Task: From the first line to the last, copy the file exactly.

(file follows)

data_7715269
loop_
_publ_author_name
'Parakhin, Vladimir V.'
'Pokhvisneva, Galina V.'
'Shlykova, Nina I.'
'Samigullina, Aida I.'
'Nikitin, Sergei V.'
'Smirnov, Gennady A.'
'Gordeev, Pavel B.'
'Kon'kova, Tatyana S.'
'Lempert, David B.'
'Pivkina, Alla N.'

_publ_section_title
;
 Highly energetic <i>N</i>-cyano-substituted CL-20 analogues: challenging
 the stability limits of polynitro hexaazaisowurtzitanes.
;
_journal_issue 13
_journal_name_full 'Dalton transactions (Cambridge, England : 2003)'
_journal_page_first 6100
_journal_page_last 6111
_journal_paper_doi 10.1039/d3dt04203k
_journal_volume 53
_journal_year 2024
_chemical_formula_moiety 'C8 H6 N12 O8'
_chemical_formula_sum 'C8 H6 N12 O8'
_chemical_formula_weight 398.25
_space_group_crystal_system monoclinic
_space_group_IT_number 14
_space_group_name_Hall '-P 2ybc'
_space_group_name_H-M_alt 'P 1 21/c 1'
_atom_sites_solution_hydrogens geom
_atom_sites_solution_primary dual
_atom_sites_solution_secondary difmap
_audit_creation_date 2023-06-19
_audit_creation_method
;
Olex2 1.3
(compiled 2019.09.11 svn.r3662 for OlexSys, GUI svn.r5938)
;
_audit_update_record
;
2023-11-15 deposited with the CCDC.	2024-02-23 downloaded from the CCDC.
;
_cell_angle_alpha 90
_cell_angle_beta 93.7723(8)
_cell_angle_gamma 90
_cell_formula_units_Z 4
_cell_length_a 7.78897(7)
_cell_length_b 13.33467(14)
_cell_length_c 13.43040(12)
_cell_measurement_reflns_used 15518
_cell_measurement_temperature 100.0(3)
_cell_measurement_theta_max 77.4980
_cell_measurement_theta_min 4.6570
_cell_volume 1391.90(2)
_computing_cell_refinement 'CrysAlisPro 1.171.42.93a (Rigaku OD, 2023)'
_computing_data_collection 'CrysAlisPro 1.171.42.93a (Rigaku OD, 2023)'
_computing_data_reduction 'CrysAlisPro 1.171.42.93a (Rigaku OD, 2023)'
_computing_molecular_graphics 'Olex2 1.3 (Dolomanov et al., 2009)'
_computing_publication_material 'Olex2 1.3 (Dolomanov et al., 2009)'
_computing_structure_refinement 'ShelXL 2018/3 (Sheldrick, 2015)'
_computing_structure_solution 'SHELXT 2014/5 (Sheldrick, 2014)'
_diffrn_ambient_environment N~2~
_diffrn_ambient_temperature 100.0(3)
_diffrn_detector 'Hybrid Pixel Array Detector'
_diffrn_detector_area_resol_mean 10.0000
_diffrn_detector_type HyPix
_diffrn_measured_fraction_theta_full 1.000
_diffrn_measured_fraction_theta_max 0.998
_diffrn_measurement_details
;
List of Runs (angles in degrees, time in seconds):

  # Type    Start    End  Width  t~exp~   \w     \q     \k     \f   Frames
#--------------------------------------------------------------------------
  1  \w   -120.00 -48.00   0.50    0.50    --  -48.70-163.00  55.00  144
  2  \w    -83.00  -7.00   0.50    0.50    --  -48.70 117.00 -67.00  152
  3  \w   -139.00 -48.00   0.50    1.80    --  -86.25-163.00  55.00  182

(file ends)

data_7715269
loop_
_publ_author_name
'Parakhin, Vladimir V.'
'Pokhvisneva, Galina V.'
'Shlykova, Nina I.'
'Samigullina, Aida I.'
'Nikitin, Sergei V.'
'Smirnov, Gennady A.'
'Gordeev, Pavel B.'
'Kon'kova, Tatyana S.'
'Lempert, David B.'
'Pivkina, Alla N.'

_publ_section_title
;
 Highly energetic <i>N</i>-cyano-substituted CL-20 analogues: challenging
 the stability limits of polynitro hexaazaisowurtzitanes.
;
_journal_issue 13
_journal_name_full 'Dalton transactions (Cambridge, England : 2003)'
_journal_page_first 6100
_journal_page_last 6111
_journal_paper_doi 10.1039/d3dt04203k
_journal_volume 53
_journal_year 2024
_chemical_formula_moiety 'C8 H6 N12 O8'
_chemical_formula_sum 'C8 H6 N12 O8'
_chemical_formula_weight 398.25
_space_group_crystal_system monoclinic
_space_group_IT_number 14
_space_group_name_Hall '-P 2ybc'
_space_group_name_H-M_alt 'P 1 21/c 1'
_atom_sites_solution_hydrogens geom
_atom_sites_solution_primary dual
_atom_sites_solution_secondary difmap
_audit_creation_date 2023-06-19
_audit_creation_method
;
Olex2 1.3
(compiled 2019.09.11 svn.r3662 for OlexSys, GUI svn.r5938)
;
_audit_update_record
;
2023-11-15 deposited with the CCDC.	2024-02-23 downloaded from the CCDC.
;
_cell_angle_alpha 90
_cell_angle_beta 93.7723(8)
_cell_angle_gamma 90
_cell_formula_units_Z 4
_cell_length_a 7.78897(7)
_cell_length_b 13.33467(14)
_cell_length_c 13.43040(12)
_cell_measurement_reflns_used 15518
_cell_measurement_temperature 100.0(3)
_cell_measurement_theta_max 77.4980
_cell_measurement_theta_min 4.6570
_cell_volume 1391.90(2)
_computing_cell_refinement 'CrysAlisPro 1.171.42.93a (Rigaku OD, 2023)'
_computing_data_collection 'CrysAlisPro 1.171.42.93a (Rigaku OD, 2023)'
_computing_data_reduction 'CrysAlisPro 1.171.42.93a (Rigaku OD, 2023)'
_computing_molecular_graphics 'Olex2 1.3 (Dolomanov et al., 2009)'
_computing_publication_material 'Olex2 1.3 (Dolomanov et al., 2009)'
_computing_structure_refinement 'ShelXL 2018/3 (Sheldrick, 2015)'
_computing_structure_solution 'SHELXT 2014/5 (Sheldrick, 2014)'
_diffrn_ambient_environment N~2~
_diffrn_ambient_temperature 100.0(3)
_diffrn_detector 'Hybrid Pixel Array Detector'
_diffrn_detector_area_resol_mean 10.0000
_diffrn_detector_type HyPix
_diffrn_measured_fraction_theta_full 1.000
_diffrn_measured_fraction_theta_max 0.998
_diffrn_measurement_details
;
List of Runs (angles in degrees, time in seconds):

  # Type    Start    End  Width  t~exp~   \w     \q     \k     \f   Frames
#--------------------------------------------------------------------------
  1  \w   -120.00 -48.00   0.50    0.50    --  -48.70-163.00  55.00  144
  2  \w    -83.00  -7.00   0.50    0.50    --  -48.70 117.00 -67.00  152
  3  \w   -139.00 -48.00   0.50    1.80    --  -86.25-163.00  55.00  182